Presentations (*by coauthor; †poster; ‡scheduled): European Trade Study Group 2021 Conference | Midwest Economics Association 2021 Annual Meeting* | Econometric Society's Winter School 2020 at Delhi School of Economics | University of South Florida*
In this paper, we study the consequences of international trade integration on wage inequality. More specifically, we examine the direct and indirect impact of the ''two-sided'' China shock on Brazilian wage inequality. Using a detailed employer-employee database, we find empirical evidence suggesting that export and import exposure creates winners and losers, both between and within sectors. To understand the mechanisms behind this result, we extend the model proposed by Helpman et al. (2017) including firm and sector heterogeneity. Our model provides a reasonable approximation of first and second-order statistics observed in the economy. We then propose two counterfactual scenarios, in which we shut down one "side" of the shock. We show that in the absence of the export shock, wage inequality would be 5 percent higher. The primary mechanism behind this result is the fall in barriers to operating in the external market. The absence of import penetration implies a lower impact on wage variance, but only through re-composition of workers towards the Low-Tech Manufacturing sector, suggesting that import competition's primary effect is to shut down less productive firms. Our findings suggest that international trade integration with China has been an essential contributor to the decrease of wage inequality in Brazil and that this seems to be stemming mainly from the export expansion.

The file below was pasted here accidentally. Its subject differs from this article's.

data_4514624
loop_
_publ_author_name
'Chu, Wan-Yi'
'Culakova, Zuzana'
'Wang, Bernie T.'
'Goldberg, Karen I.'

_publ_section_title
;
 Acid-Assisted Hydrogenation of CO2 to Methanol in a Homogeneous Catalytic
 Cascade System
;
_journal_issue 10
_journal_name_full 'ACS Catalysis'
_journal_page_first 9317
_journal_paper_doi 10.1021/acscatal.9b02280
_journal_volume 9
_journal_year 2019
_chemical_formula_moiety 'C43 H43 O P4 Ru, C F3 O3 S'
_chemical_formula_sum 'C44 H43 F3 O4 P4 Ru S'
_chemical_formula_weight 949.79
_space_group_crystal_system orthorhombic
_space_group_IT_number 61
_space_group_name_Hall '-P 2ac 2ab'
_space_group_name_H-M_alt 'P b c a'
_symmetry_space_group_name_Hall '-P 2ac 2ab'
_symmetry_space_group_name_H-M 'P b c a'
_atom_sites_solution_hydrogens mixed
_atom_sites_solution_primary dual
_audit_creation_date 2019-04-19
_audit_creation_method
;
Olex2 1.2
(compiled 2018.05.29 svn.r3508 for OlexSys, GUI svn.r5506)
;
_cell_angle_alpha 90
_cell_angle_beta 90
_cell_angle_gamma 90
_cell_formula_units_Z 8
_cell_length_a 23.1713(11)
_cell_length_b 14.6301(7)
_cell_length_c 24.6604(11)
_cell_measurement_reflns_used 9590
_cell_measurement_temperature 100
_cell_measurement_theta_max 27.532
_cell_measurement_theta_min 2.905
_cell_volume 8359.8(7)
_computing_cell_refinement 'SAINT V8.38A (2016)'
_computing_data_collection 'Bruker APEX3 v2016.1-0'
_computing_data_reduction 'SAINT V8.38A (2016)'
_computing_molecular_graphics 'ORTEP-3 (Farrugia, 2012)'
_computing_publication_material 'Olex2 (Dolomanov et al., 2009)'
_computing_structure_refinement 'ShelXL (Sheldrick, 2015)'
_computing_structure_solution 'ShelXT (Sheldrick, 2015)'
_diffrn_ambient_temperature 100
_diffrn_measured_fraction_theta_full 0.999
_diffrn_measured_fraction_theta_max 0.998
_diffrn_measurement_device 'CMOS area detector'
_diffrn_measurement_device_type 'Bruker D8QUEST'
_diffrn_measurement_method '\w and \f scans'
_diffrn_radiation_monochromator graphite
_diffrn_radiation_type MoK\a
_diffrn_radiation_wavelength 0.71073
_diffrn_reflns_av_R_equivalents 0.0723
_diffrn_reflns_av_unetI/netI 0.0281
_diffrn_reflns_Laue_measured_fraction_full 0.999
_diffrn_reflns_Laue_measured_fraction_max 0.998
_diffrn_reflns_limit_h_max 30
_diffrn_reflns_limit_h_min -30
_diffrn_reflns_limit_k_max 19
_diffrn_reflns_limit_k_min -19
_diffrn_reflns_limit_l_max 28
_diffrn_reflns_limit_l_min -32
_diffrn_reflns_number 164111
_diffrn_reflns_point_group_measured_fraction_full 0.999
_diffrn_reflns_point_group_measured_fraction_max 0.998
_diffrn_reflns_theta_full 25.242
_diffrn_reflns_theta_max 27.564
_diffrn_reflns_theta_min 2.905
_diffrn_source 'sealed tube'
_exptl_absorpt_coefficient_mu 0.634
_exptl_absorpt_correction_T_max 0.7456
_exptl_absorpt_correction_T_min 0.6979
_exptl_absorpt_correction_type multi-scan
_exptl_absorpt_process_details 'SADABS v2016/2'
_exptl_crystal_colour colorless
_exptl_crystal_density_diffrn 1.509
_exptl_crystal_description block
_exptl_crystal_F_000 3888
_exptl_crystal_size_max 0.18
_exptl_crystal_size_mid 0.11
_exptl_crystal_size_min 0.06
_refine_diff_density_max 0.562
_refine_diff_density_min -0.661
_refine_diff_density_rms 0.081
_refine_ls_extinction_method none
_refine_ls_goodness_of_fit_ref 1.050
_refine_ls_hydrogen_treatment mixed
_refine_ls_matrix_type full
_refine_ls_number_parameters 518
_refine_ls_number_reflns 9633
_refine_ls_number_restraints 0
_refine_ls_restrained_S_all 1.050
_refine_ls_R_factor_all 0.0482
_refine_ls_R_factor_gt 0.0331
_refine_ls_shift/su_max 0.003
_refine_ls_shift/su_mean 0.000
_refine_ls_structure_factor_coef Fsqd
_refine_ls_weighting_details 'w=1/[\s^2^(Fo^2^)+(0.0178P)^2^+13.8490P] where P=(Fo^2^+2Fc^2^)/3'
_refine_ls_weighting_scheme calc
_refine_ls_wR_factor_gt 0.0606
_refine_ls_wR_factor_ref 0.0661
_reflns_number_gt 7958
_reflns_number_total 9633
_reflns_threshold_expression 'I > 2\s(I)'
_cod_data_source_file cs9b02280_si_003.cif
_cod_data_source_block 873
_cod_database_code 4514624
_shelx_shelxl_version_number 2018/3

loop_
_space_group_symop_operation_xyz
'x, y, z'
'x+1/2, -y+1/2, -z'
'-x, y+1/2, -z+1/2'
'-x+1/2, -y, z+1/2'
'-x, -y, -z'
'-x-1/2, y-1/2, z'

Port Efficiency and Brazilian Exports: A Quantitative Assessment of the Impact of Turnaround Time
The World Economy, 2018, 41, 2528–2551 (with Sérgio Kannebley Júnior)
DOI RBCE Version (in Portuguese) Coverage: Agência USP de Notícias
We study the role of port efficiency on international trade, estimating the impact of vessel turnaround time on Brazilian exports. The main empirical challenge is to control for non-observed local factors that determine trade flows. This paper addresses this challenge by combining detailed data of Brazilian exports with an empirical strategy that allows us to control for various unobserved local determinants of exports. We use a unique database with vessel turnaround time at each port and city-level exports, including information on the Brazilian port used, the destination country, and products. The empirical strategy relies on a difference-gravity equation to explore the variation in port procedures turnaround. This approach controls for unobserved characteristics and determinants common to geographically close cities, exporting the same product to the same destination country. The results suggest that port delays are associated with decreased volumes of exports and decreased product variety. We find that each additional hour of port procedure delay is equivalent to a reduction in relative local exports of 2%. On average, a 10% relative reduction in vessel turnaround time increases the number of exported product categories by 1%. Our findings suggest that delays in port procedures represent costs to Brazilian exporters, affecting both the intensive and extensive margins of trade.
Selected Work in Progress
The Consequences of the Smoot–Hawley Tariffs on US Manufacturing (with Gustavo Cortes)
Trade Facilitation Indexes: The case of Brazil and its Trade Partners (with Mauricio de Souza and Rosane Faria)
Revista de Economia & Relações Internacionais, v. 10, p. 124-141, January 2012.
Publication (in Portuguese)